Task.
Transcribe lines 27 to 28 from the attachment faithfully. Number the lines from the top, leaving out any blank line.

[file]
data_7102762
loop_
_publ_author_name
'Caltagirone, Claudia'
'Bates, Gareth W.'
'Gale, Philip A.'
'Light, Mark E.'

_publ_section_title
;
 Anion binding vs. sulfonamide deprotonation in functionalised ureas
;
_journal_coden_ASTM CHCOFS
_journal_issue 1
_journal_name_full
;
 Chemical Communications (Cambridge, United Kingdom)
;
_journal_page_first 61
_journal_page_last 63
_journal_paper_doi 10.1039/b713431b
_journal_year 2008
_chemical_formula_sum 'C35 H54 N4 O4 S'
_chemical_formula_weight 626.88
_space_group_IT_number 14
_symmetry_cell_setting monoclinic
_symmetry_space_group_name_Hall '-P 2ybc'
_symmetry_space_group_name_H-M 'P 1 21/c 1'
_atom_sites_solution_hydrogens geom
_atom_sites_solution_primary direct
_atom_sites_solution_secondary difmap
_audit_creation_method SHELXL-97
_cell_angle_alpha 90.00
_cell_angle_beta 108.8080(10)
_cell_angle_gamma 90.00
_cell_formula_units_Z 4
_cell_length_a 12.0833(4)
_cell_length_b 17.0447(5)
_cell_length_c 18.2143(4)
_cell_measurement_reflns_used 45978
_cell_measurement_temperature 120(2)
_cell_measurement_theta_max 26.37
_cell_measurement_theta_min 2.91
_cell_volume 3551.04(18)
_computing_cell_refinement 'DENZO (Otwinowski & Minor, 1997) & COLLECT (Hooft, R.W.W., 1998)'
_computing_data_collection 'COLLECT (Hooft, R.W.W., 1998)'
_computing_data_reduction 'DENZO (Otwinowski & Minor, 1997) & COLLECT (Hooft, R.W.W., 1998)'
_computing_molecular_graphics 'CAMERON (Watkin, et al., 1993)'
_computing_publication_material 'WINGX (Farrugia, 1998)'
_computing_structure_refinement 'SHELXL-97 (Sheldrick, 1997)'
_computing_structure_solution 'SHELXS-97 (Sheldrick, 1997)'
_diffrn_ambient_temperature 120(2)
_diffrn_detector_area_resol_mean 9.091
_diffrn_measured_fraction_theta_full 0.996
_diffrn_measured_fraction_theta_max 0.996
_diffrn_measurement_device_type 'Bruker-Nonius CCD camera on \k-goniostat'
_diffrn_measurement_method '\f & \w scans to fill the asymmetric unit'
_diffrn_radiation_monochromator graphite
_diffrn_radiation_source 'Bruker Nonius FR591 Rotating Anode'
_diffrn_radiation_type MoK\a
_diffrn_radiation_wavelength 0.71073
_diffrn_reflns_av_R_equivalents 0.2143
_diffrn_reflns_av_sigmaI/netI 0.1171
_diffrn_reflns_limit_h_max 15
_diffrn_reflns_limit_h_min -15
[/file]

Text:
_symmetry_space_group_name_H-M 'P 1 21/c 1'
_atom_sites_solution_hydrogens geom